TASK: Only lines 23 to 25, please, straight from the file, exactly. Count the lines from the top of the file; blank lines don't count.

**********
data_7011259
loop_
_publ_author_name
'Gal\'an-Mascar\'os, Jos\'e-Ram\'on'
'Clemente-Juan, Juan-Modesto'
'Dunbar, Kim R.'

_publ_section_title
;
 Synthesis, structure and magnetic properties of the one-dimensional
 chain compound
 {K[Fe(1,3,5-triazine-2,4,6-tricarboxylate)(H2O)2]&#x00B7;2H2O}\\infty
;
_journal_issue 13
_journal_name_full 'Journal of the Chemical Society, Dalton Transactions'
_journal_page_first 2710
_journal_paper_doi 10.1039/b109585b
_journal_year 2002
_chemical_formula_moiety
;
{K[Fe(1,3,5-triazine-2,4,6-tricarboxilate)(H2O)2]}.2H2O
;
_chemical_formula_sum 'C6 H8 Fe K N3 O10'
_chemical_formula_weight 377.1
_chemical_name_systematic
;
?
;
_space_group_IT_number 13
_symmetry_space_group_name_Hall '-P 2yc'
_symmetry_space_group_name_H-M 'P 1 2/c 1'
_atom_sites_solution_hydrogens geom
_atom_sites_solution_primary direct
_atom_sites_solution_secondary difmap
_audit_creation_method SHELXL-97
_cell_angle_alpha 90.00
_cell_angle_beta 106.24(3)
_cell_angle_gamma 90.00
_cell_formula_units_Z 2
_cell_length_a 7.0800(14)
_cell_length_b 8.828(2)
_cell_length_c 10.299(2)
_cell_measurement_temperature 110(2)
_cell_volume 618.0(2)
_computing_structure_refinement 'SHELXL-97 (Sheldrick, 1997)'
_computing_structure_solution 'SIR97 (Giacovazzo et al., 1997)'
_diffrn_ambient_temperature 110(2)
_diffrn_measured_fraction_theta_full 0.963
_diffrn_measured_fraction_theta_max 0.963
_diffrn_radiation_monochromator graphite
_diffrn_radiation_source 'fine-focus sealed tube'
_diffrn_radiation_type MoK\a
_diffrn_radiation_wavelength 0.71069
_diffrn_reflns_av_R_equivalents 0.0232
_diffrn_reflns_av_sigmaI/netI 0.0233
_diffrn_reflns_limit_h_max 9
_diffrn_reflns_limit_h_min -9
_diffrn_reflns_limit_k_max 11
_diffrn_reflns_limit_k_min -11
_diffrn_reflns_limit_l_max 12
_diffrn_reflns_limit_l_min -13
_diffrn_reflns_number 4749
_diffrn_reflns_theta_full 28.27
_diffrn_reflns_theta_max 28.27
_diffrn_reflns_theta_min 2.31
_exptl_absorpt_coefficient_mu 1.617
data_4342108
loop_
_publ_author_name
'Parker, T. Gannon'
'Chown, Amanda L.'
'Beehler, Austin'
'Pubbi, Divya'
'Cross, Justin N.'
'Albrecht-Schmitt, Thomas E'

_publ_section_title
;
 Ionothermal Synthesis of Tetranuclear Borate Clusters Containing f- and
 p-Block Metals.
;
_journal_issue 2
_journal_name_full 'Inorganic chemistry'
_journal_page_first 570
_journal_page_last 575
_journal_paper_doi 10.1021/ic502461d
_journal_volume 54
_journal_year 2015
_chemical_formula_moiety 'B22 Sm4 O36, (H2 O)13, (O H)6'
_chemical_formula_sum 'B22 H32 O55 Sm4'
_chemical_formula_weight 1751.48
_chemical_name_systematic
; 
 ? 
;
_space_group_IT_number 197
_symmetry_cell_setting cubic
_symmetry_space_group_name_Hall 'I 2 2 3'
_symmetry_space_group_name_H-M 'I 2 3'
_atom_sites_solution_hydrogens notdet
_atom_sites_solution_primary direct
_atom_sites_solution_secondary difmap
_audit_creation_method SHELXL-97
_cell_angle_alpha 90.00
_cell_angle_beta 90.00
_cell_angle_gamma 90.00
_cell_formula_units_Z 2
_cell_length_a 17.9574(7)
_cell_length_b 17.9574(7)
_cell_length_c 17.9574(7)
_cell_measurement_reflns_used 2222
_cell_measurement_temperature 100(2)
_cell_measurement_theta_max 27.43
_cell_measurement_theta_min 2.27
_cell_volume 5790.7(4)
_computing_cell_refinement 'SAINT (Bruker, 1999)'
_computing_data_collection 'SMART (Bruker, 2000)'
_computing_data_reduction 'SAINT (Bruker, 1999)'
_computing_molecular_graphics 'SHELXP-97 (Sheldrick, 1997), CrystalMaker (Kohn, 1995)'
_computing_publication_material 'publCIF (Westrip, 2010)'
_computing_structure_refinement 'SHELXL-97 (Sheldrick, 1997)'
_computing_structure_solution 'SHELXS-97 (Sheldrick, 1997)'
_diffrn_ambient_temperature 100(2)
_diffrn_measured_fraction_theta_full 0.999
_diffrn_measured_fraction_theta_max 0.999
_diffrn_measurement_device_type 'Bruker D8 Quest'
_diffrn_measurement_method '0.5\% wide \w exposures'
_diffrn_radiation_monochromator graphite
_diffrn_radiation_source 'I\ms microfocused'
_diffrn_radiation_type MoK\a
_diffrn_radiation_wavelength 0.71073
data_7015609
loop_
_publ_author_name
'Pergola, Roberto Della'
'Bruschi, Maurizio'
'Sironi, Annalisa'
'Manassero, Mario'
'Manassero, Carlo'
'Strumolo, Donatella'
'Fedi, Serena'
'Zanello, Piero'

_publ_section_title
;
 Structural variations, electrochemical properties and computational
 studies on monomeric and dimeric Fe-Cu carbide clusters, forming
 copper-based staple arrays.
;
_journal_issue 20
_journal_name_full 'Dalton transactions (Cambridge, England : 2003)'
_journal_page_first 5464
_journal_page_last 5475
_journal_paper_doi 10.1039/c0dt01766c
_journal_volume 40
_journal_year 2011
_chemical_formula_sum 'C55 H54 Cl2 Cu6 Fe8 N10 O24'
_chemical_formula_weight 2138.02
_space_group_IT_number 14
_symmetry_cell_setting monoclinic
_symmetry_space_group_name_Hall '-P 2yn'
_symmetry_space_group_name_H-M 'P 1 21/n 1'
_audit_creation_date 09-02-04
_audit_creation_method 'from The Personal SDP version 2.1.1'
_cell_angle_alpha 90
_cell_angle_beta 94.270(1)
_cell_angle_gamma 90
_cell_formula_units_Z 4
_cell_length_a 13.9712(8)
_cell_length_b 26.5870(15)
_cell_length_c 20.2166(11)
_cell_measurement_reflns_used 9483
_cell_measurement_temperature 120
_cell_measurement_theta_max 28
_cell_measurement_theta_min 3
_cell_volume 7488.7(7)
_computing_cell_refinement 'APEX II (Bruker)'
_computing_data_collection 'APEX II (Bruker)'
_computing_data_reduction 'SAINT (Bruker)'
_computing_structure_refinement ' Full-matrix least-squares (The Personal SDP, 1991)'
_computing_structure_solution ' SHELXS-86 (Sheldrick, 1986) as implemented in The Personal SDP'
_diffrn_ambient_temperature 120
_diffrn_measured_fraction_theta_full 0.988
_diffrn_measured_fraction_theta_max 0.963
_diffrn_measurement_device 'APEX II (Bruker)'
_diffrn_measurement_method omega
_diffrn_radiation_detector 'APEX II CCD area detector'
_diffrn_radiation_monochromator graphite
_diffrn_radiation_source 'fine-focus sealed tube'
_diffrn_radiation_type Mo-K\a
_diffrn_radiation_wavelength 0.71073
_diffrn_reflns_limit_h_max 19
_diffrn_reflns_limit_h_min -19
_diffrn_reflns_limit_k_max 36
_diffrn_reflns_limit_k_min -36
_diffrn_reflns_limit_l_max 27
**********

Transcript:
_chemical_formula_weight 377.1
_chemical_name_systematic
;